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Managing the Intangibles

Liz Ryan  -  Feb 12, 2012  -  No Comments

Dear Liz,

I’m a human resources manager in a mid-sized firm. I often feel pulled between policy writing and regulatory stuff, and other projects (just listening, or creating programs) to make the environment more uplifting and engaging.

My boss is an advocate for our employees, but several of the senior leaders are more interested in uniformity than innovation and culture. I’m in the middle.

What is my responsibility to both groups and how do I navigate between them?

Thanks,

Elise


Dear Elise,

What is an HR leader’s role? You could ask your boss, “Should I keep the employees happy, or be the disciplinarian and keep them in line?”

For me, an HR chief is someone who understands the business well enough (and understands people, culture and communication well enough) to create an organization where amazing people want to work.

The regulatory stuff is necessary but nowhere near sufficient. You have to do that stuff, but it can’t be your focus.

You’ll fill out EEO forms and teach people not to sexually harass one another. That goes without saying. Your CFO has a big regulatory task, too, but we don’t say, “Our CFO’s job is to keep the company out of court.” Your CFO’s job is to manage the short- and long-term financial health of the organization. That’s easy to understand.

Your job is to manage the short- and long-term organizational health, i.e. the human health, of the organization.

There’s nothing complicated about the HR mission. It doesn’t require you to choose between writing gotta-have-’em policies or creating a workplace where tremendous people want to be. The “defensive” tasks might deserve 15 percent of your time. The intangible, critical, cultural stuff is the real meat and potatoes of an HR leader’s job.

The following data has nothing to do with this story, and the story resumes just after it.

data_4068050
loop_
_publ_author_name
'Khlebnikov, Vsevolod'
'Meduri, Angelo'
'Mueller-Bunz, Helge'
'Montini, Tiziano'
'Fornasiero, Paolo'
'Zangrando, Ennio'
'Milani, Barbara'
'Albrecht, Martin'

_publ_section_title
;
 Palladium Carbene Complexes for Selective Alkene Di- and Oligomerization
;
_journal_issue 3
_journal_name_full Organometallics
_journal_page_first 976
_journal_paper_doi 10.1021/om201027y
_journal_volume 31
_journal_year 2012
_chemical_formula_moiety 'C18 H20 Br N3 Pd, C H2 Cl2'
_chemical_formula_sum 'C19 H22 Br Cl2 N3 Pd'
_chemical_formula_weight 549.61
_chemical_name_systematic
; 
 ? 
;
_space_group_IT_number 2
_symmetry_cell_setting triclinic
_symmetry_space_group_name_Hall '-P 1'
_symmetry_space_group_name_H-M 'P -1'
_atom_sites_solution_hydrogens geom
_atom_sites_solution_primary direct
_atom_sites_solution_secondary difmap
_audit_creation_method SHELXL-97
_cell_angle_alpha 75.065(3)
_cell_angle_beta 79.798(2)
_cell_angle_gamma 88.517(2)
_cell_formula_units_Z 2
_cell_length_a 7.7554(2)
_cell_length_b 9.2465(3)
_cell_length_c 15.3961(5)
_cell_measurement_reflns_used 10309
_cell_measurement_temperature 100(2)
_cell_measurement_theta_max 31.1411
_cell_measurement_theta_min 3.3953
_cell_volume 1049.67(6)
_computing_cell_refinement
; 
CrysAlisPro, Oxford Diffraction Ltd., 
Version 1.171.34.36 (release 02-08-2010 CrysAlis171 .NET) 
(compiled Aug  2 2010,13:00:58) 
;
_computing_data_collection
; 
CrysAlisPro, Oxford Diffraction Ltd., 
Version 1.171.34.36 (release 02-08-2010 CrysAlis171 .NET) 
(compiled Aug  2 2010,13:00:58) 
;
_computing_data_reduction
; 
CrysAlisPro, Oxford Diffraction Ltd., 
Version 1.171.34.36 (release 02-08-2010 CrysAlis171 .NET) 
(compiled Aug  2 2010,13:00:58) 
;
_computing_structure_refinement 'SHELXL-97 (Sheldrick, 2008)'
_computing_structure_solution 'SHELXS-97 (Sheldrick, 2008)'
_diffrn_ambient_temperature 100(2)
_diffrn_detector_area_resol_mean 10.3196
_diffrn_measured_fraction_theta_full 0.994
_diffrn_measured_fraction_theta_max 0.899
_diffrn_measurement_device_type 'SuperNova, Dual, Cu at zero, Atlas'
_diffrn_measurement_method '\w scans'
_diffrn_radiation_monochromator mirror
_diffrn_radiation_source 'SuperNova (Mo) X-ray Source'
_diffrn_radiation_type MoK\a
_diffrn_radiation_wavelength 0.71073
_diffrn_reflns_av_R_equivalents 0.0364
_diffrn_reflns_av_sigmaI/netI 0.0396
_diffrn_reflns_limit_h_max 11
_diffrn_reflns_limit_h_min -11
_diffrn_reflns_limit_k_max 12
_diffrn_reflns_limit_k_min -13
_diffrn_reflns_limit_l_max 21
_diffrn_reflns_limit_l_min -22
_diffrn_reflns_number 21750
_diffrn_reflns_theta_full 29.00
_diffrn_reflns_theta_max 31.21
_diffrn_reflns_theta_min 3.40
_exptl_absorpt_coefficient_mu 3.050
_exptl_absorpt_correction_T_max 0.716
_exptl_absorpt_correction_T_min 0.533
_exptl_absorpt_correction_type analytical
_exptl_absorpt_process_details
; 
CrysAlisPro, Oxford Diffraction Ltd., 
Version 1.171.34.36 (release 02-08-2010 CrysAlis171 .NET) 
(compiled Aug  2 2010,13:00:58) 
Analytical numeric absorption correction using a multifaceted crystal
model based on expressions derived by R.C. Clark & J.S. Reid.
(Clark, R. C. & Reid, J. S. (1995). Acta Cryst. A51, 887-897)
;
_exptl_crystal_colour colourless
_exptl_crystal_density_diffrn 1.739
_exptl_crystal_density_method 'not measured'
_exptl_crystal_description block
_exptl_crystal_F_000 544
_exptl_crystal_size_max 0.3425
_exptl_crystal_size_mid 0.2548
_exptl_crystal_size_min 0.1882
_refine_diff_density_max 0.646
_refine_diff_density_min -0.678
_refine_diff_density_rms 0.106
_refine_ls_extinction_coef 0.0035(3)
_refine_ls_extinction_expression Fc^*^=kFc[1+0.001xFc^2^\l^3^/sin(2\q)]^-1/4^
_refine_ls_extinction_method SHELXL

You’ll look after policies and break room posters and all that jazz, but you’ve got higher-impact work to do. Your CEO and executive team aren’t on the same page regarding your culture and practices. Great! There’s an opportunity for a fruitful (though potentially spicy) conversation, or an extended dialogue.

A big part of your job is to start cultural conversations when tensions arise, and to keep those conversations alive no matter what. An HR leader is doing her job when terms like “culture” and “talent” get airtime at every leadership staff meeting (and lots of other meetings) and when the health of the organization is as high a leadership priority as a new product’s expected ship date.

You could write policies all day long and benefit not one shareholder or customer. If you can get your industry’s most talented folks onto your payroll and keep them, you’ll have done wonders for the firm. Policy-writing and enforcement won’t get you there.

You’ll start by getting the leadership team singing the same cultural song. That’s an HR mission you can sink your teeth into. Don’t believe the Kool-Aid-soaked wheeze, “If you can’t measure it, you can’t manage it.”

The older you get, Elise, the more you’ll notice that the intangible stuff is the important stuff. Only people who can’t see what’s right in front of them would say, “Morale? Goodwill? Trust? We can’t measure those things. Better write another policy.”

Best,

Liz

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